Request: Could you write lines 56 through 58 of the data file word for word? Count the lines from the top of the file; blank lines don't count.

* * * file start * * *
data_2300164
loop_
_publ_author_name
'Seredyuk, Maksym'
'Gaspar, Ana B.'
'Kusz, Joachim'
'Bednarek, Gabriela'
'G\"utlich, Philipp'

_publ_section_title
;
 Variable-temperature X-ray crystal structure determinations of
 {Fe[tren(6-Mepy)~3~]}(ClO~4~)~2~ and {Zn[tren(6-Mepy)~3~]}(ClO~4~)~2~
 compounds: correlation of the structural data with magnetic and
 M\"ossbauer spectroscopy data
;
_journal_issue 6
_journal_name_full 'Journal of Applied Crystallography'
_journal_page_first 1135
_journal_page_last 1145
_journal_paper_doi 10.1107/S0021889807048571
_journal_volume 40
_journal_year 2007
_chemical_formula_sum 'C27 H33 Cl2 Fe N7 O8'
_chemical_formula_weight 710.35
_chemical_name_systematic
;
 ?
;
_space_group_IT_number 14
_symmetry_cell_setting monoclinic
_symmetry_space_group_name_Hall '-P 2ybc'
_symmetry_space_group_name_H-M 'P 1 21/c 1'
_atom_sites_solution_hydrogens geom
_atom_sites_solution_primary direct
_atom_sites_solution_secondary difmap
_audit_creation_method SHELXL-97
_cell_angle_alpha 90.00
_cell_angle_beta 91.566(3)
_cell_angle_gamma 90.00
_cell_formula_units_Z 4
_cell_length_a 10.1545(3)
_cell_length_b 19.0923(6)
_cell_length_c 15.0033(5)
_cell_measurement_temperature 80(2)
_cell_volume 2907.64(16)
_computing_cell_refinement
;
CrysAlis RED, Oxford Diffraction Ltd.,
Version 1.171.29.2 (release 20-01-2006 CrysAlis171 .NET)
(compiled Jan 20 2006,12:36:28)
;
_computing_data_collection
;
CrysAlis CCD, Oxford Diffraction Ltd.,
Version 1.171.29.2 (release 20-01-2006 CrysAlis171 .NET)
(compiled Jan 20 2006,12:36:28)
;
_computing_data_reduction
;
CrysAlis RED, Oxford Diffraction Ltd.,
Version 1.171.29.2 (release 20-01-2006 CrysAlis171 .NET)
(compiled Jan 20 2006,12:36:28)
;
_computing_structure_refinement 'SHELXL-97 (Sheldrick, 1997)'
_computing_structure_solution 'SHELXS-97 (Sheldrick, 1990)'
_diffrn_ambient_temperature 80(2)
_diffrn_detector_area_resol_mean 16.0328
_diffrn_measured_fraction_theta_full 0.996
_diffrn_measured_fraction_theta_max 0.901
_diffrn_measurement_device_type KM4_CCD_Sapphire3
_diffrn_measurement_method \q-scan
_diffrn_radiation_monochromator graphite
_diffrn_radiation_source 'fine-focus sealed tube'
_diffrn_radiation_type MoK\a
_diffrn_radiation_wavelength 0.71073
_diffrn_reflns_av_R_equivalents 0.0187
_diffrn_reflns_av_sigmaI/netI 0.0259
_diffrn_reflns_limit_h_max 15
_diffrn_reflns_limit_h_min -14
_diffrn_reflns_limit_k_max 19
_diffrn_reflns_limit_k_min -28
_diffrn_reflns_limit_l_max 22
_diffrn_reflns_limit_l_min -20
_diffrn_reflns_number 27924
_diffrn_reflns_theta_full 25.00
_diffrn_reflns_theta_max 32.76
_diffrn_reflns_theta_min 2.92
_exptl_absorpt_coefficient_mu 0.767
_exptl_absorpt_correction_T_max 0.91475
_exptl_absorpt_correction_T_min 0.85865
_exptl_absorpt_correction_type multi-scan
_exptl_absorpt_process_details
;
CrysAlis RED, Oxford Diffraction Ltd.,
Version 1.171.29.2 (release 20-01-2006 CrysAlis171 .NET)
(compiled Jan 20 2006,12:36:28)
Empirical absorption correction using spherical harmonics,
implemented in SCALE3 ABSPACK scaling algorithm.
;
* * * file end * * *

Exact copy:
(compiled Jan 20 2006,12:36:28)
;
_computing_data_reduction